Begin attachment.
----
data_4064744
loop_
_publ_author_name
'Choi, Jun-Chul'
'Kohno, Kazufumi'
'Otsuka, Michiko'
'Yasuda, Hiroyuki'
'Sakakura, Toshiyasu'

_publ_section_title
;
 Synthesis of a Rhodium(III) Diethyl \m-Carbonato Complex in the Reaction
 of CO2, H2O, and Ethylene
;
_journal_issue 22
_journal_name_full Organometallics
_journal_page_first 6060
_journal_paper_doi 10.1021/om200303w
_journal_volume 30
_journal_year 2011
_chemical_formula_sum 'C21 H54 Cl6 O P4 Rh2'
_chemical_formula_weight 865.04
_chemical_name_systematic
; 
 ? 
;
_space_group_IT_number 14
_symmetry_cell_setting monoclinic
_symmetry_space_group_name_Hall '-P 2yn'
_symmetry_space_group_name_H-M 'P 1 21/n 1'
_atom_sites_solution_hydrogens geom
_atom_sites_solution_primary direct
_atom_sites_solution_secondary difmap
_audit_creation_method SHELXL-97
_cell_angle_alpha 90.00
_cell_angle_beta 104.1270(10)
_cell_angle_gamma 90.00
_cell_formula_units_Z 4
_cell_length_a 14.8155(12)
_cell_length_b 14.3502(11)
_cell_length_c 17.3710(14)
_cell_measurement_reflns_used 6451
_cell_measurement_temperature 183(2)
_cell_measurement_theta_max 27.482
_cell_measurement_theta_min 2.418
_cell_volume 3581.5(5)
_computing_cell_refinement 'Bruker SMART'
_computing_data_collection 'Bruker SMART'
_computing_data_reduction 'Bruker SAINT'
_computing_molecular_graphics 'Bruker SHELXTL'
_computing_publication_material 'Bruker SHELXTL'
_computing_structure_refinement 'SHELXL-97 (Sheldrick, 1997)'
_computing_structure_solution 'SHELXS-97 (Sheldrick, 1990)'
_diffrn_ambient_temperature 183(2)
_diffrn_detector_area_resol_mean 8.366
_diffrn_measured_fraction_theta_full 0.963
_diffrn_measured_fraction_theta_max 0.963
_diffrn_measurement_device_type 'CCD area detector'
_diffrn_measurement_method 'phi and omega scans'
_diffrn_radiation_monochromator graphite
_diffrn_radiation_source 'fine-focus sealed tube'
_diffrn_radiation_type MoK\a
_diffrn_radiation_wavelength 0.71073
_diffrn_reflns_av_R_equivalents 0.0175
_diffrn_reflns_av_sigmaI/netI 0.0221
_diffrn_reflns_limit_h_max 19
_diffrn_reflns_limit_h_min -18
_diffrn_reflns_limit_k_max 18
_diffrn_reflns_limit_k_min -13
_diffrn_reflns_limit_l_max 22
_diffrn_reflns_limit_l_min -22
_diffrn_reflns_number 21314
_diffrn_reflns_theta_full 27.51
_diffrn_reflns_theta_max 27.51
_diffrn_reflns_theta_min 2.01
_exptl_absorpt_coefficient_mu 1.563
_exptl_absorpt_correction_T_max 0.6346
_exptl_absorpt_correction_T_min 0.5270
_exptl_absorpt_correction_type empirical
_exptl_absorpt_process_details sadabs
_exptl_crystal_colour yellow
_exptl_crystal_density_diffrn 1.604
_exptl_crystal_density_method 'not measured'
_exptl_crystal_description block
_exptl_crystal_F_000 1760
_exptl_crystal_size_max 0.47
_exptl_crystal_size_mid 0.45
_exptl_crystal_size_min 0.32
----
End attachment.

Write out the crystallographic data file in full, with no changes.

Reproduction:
data_4064744
loop_
_publ_author_name
'Choi, Jun-Chul'
'Kohno, Kazufumi'
'Otsuka, Michiko'
'Yasuda, Hiroyuki'
'Sakakura, Toshiyasu'

_publ_section_title
;
 Synthesis of a Rhodium(III) Diethyl \m-Carbonato Complex in the Reaction
 of CO2, H2O, and Ethylene
;
_journal_issue 22
_journal_name_full Organometallics
_journal_page_first 6060
_journal_paper_doi 10.1021/om200303w
_journal_volume 30
_journal_year 2011
_chemical_formula_sum 'C21 H54 Cl6 O P4 Rh2'
_chemical_formula_weight 865.04
_chemical_name_systematic
; 
 ? 
;
_space_group_IT_number 14
_symmetry_cell_setting monoclinic
_symmetry_space_group_name_Hall '-P 2yn'
_symmetry_space_group_name_H-M 'P 1 21/n 1'
_atom_sites_solution_hydrogens geom
_atom_sites_solution_primary direct
_atom_sites_solution_secondary difmap
_audit_creation_method SHELXL-97
_cell_angle_alpha 90.00
_cell_angle_beta 104.1270(10)
_cell_angle_gamma 90.00
_cell_formula_units_Z 4
_cell_length_a 14.8155(12)
_cell_length_b 14.3502(11)
_cell_length_c 17.3710(14)
_cell_measurement_reflns_used 6451
_cell_measurement_temperature 183(2)
_cell_measurement_theta_max 27.482
_cell_measurement_theta_min 2.418
_cell_volume 3581.5(5)
_computing_cell_refinement 'Bruker SMART'
_computing_data_collection 'Bruker SMART'
_computing_data_reduction 'Bruker SAINT'
_computing_molecular_graphics 'Bruker SHELXTL'
_computing_publication_material 'Bruker SHELXTL'
_computing_structure_refinement 'SHELXL-97 (Sheldrick, 1997)'
_computing_structure_solution 'SHELXS-97 (Sheldrick, 1990)'
_diffrn_ambient_temperature 183(2)
_diffrn_detector_area_resol_mean 8.366
_diffrn_measured_fraction_theta_full 0.963
_diffrn_measured_fraction_theta_max 0.963
_diffrn_measurement_device_type 'CCD area detector'
_diffrn_measurement_method 'phi and omega scans'
_diffrn_radiation_monochromator graphite
_diffrn_radiation_source 'fine-focus sealed tube'
_diffrn_radiation_type MoK\a
_diffrn_radiation_wavelength 0.71073
_diffrn_reflns_av_R_equivalents 0.0175
_diffrn_reflns_av_sigmaI/netI 0.0221
_diffrn_reflns_limit_h_max 19
_diffrn_reflns_limit_h_min -18
_diffrn_reflns_limit_k_max 18
_diffrn_reflns_limit_k_min -13
_diffrn_reflns_limit_l_max 22
_diffrn_reflns_limit_l_min -22
_diffrn_reflns_number 21314
_diffrn_reflns_theta_full 27.51
_diffrn_reflns_theta_max 27.51
_diffrn_reflns_theta_min 2.01
_exptl_absorpt_coefficient_mu 1.563
_exptl_absorpt_correction_T_max 0.6346
_exptl_absorpt_correction_T_min 0.5270
_exptl_absorpt_correction_type empirical
_exptl_absorpt_process_details sadabs
_exptl_crystal_colour yellow
_exptl_crystal_density_diffrn 1.604
_exptl_crystal_density_method 'not measured'
_exptl_crystal_description block
_exptl_crystal_F_000 1760
_exptl_crystal_size_max 0.47
_exptl_crystal_size_mid 0.45
_exptl_crystal_size_min 0.32